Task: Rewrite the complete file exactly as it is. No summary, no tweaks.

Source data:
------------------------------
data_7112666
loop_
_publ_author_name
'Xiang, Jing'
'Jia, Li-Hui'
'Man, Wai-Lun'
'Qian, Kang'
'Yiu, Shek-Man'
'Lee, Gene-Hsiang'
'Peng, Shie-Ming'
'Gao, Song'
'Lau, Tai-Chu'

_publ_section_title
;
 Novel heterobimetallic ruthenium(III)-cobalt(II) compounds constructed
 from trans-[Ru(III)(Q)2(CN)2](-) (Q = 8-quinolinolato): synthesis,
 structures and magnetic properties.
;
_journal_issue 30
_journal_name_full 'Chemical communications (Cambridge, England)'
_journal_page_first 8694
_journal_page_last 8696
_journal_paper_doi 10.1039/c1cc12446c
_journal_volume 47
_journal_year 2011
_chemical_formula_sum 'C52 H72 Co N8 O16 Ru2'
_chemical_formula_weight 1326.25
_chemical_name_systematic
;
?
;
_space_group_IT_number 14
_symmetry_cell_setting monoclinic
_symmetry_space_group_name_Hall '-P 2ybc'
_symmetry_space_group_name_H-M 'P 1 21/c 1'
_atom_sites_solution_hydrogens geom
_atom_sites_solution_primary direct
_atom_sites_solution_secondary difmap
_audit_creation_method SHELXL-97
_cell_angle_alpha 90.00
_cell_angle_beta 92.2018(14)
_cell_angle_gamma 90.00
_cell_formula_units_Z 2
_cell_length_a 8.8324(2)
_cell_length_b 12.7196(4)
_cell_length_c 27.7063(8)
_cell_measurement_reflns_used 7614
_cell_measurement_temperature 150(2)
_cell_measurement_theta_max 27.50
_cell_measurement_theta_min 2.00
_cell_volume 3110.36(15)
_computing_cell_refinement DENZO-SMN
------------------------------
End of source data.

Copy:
data_7112666
loop_
_publ_author_name
'Xiang, Jing'
'Jia, Li-Hui'
'Man, Wai-Lun'
'Qian, Kang'
'Yiu, Shek-Man'
'Lee, Gene-Hsiang'
'Peng, Shie-Ming'
'Gao, Song'
'Lau, Tai-Chu'

_publ_section_title
;
 Novel heterobimetallic ruthenium(III)-cobalt(II) compounds constructed
 from trans-[Ru(III)(Q)2(CN)2](-) (Q = 8-quinolinolato): synthesis,
 structures and magnetic properties.
;
_journal_issue 30
_journal_name_full 'Chemical communications (Cambridge, England)'
_journal_page_first 8694
_journal_page_last 8696
_journal_paper_doi 10.1039/c1cc12446c
_journal_volume 47
_journal_year 2011
_chemical_formula_sum 'C52 H72 Co N8 O16 Ru2'
_chemical_formula_weight 1326.25
_chemical_name_systematic
;
?
;
_space_group_IT_number 14
_symmetry_cell_setting monoclinic
_symmetry_space_group_name_Hall '-P 2ybc'
_symmetry_space_group_name_H-M 'P 1 21/c 1'
_atom_sites_solution_hydrogens geom
_atom_sites_solution_primary direct
_atom_sites_solution_secondary difmap
_audit_creation_method SHELXL-97
_cell_angle_alpha 90.00
_cell_angle_beta 92.2018(14)
_cell_angle_gamma 90.00
_cell_formula_units_Z 2
_cell_length_a 8.8324(2)
_cell_length_b 12.7196(4)
_cell_length_c 27.7063(8)
_cell_measurement_reflns_used 7614
_cell_measurement_temperature 150(2)
_cell_measurement_theta_max 27.50
_cell_measurement_theta_min 2.00
_cell_volume 3110.36(15)
_computing_cell_refinement DENZO-SMN